Inner  Frontier
Fourth Way Spiritual Practice


A Meditation: Three-Centered Presence

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Before presenting this meditation, we first address why this particular practice matters. A stool, to be stable, requires at least three legs. So it is with presence. The act of simultaneously engaging all three presences of body, heart, and mind greatly multiplies our chances of maintaining our presence. The three interact and mutually support each other. When one of these presences weakens, the other two can reinvigorate it. With all three, we feel more solid and able to stand firmly in the world of presence. So the first benefit of three-centered presence is the enhanced duration it enables.

Another major benefit lies in the breadth of three-centered presence. We become more fully human, more whole, anchored in our body with an alert, open, and adaptable mind and an appropriately sensitive heart. Our experience becomes more rounded, more balanced and enriched. Clarity of mind is warmed by sensitivity of feeling, and both are grounded in the present moment of our body.

A third significant benefit is the intensity of three-centered presence, the vividness it imparts to our experience. The three presences of body, heart, and mind combine to form a stronger presence than one or two could. One reason lies in the degree and quality of attention needed to enter and maintain such presence. In meeting the challenge of being in all three, we raise the level of our inner work for those moments. But there is also a synergistic feedback from our awakened body, heart, and mind that supports the intensity of three-centered presence.

We begin the practice of three-centered presence during formal, sitting meditation. After thoroughly relaxing our body, mind, and heart, we turn to sensing our body. First we sense parts of it: arms, legs, torso, and head. Then we move into sensing the whole of our body and staying with that wholeness. Once we feel fully grounded in whole body sensation, in body presence, we add to it.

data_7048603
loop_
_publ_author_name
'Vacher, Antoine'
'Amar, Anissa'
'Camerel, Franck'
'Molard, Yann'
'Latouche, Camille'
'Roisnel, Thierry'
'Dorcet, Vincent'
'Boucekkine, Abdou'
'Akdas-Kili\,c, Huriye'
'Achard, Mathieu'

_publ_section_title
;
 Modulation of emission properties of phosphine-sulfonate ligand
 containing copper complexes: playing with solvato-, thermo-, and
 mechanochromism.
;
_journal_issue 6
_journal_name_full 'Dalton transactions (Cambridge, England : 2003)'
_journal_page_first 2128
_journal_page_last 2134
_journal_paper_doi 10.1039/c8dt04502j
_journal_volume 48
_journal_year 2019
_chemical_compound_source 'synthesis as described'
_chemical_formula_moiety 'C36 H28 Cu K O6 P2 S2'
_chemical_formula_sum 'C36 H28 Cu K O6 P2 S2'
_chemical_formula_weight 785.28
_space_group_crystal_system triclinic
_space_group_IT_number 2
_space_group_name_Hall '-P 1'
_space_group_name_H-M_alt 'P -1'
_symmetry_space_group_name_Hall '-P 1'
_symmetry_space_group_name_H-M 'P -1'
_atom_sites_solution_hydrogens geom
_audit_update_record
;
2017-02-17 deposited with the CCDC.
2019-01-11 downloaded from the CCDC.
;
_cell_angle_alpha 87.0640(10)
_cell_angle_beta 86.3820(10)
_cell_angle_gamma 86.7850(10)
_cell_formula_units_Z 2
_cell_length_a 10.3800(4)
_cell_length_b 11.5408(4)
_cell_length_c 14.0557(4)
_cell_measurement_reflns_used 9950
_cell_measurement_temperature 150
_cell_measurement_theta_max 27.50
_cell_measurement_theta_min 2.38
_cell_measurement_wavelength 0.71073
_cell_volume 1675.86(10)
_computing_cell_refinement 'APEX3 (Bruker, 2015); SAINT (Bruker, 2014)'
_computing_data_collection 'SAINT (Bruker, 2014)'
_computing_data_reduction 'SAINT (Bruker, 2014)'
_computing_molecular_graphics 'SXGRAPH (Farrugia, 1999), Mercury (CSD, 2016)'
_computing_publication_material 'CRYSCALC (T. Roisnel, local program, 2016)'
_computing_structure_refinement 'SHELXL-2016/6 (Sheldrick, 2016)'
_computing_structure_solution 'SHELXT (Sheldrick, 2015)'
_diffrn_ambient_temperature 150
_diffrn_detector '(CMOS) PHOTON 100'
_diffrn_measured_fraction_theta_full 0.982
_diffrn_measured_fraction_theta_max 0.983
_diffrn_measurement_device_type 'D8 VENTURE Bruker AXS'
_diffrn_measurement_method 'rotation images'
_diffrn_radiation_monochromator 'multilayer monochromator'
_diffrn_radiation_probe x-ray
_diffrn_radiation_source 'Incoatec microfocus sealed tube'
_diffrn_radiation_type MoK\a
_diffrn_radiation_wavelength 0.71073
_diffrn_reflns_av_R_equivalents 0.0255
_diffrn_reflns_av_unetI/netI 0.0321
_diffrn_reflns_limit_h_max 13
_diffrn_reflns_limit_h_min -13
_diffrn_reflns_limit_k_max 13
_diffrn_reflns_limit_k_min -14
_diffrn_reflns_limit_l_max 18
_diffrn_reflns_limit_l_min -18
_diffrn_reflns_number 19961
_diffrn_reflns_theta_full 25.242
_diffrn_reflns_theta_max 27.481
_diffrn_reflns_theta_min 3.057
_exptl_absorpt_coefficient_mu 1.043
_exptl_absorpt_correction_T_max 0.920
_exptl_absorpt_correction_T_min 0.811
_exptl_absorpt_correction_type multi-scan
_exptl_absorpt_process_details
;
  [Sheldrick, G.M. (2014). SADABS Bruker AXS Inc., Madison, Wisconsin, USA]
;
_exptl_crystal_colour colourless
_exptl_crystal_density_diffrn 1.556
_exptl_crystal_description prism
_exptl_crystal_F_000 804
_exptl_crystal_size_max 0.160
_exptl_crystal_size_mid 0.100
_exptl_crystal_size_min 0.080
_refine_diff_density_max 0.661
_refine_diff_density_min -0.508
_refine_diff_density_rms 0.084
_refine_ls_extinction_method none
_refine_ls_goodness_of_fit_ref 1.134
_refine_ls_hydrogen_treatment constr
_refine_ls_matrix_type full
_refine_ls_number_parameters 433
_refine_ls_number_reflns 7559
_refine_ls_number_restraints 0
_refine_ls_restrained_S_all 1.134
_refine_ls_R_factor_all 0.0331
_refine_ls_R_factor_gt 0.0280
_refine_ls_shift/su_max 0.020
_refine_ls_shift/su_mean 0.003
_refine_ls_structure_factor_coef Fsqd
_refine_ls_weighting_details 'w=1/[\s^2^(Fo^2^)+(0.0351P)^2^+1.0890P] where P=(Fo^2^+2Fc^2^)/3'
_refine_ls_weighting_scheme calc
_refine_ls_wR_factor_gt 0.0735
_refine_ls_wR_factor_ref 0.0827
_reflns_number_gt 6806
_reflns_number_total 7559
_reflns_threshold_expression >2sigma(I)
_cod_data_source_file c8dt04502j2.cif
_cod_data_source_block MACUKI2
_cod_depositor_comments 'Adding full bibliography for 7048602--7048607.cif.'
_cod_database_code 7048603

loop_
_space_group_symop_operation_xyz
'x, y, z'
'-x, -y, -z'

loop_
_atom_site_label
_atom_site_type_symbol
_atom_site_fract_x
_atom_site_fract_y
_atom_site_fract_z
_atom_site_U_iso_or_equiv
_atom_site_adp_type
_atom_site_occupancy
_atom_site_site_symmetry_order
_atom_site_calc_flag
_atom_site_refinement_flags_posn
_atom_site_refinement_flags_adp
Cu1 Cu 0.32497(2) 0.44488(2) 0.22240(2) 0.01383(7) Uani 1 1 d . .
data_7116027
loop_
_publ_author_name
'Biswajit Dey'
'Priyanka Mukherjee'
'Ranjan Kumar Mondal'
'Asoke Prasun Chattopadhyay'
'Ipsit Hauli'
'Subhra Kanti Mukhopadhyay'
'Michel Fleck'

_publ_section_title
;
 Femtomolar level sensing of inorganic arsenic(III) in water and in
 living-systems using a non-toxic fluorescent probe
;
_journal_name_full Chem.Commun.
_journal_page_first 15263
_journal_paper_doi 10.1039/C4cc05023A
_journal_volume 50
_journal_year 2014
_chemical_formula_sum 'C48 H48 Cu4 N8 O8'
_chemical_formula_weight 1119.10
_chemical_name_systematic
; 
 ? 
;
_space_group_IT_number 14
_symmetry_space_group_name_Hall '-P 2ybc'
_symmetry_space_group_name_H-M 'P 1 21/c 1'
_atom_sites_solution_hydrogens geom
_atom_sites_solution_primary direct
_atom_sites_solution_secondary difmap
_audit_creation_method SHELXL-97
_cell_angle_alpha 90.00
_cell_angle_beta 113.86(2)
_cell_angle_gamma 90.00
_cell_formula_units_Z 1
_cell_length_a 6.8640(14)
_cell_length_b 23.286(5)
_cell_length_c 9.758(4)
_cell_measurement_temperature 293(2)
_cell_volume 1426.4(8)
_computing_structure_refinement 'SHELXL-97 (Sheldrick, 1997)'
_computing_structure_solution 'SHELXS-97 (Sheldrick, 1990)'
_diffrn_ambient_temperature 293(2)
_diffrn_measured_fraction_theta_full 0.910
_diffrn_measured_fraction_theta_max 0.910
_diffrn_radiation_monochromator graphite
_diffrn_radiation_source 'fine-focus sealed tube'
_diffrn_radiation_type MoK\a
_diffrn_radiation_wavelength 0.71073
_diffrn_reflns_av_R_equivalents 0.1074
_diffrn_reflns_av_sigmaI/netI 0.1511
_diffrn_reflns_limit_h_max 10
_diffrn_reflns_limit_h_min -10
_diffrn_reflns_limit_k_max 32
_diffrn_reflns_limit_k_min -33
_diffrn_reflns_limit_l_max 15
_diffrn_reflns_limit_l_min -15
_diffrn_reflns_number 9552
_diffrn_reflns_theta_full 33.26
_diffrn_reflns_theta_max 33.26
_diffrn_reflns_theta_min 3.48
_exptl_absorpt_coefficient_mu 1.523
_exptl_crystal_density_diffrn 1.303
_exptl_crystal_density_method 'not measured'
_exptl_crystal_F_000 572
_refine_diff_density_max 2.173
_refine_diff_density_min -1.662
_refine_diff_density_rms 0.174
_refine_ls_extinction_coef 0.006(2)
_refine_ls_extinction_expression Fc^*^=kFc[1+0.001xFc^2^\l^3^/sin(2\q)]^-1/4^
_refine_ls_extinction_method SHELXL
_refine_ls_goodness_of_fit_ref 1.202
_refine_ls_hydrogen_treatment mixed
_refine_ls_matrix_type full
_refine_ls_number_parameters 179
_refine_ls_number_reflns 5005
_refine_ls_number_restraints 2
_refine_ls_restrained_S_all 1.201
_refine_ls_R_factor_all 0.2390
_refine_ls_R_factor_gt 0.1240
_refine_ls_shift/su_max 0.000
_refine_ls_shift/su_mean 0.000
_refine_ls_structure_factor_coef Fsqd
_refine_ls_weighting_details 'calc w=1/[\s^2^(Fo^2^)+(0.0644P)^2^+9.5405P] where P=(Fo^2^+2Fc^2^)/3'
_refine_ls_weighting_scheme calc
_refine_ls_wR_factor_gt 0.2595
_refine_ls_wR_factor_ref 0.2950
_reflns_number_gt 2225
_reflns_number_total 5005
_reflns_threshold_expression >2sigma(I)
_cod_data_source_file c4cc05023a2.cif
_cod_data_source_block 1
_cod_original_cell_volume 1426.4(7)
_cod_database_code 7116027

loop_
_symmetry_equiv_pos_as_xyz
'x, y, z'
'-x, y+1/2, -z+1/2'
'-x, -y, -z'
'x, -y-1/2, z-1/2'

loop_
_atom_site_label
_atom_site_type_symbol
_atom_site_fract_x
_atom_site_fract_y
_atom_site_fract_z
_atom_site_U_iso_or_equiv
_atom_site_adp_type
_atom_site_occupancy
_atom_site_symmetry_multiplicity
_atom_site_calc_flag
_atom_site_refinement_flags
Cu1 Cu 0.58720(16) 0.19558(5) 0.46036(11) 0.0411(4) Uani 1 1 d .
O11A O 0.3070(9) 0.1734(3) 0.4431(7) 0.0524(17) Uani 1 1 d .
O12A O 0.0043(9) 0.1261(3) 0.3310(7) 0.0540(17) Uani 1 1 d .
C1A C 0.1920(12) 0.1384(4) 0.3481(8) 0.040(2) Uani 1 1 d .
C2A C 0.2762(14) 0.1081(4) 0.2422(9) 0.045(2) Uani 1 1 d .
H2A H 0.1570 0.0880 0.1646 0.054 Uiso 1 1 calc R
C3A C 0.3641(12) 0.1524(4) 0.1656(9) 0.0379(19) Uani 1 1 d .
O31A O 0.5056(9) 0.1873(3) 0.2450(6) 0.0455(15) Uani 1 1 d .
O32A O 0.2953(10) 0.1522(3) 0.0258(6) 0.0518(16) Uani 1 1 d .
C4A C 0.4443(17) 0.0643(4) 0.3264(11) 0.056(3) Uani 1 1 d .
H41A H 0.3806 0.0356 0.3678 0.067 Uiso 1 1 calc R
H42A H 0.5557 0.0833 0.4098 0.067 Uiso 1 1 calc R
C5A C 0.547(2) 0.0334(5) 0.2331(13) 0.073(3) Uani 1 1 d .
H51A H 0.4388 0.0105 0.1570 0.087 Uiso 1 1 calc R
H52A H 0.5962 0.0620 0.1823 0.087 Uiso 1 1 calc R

Then in addition to sensing our whole body, we also particularly sense our chest and solar plexus region, where our emotions usually arise and act. With a light and gentle touch, we hold our attention in this region of our feelings. We do not focus particularly on our heart or any other point, so as not to interfere with our body’s instinctive functioning. We just keep a general awareness in that region, letting the sensitive energy collect there. Gradually the sensitive energy of body awareness in our chest and solar plexus region changes over into sensitive energy of emotional awareness. The energy of sensation shifts from putting us in contact with that part of our body to putting us in contact with our emotion. So this is not a matter of sensing our chest and solar plexus, or of being aware of the physical sensations there, although it can begin that way.

With emotional presence, we are not only aiming toward awareness of the feeling region of our body, but more directly we aim to have presence in our emotions themselves, in that part of us that generates emotions. We practice body presence by sensing our body with the sensitive energy, by being aware of our body from within our body. In the same way here, we feel our emotions, not from the outside as an observer, but from inside of them, feeling them from within. Even when there is no apparent emotion, we nevertheless feel sensitively in the center of emotion. In our chest and solar plexus region we practice this emotional presence. We are not attempting to direct or dictate the content of our emotions; we are not attempting to feel a particular emotion. But we are practicing presence in our emotional part. Just as sensing our body enhances our experience of our body, emotional presence changes the nature and quality of our emotions, giving us more of a feeling for our life.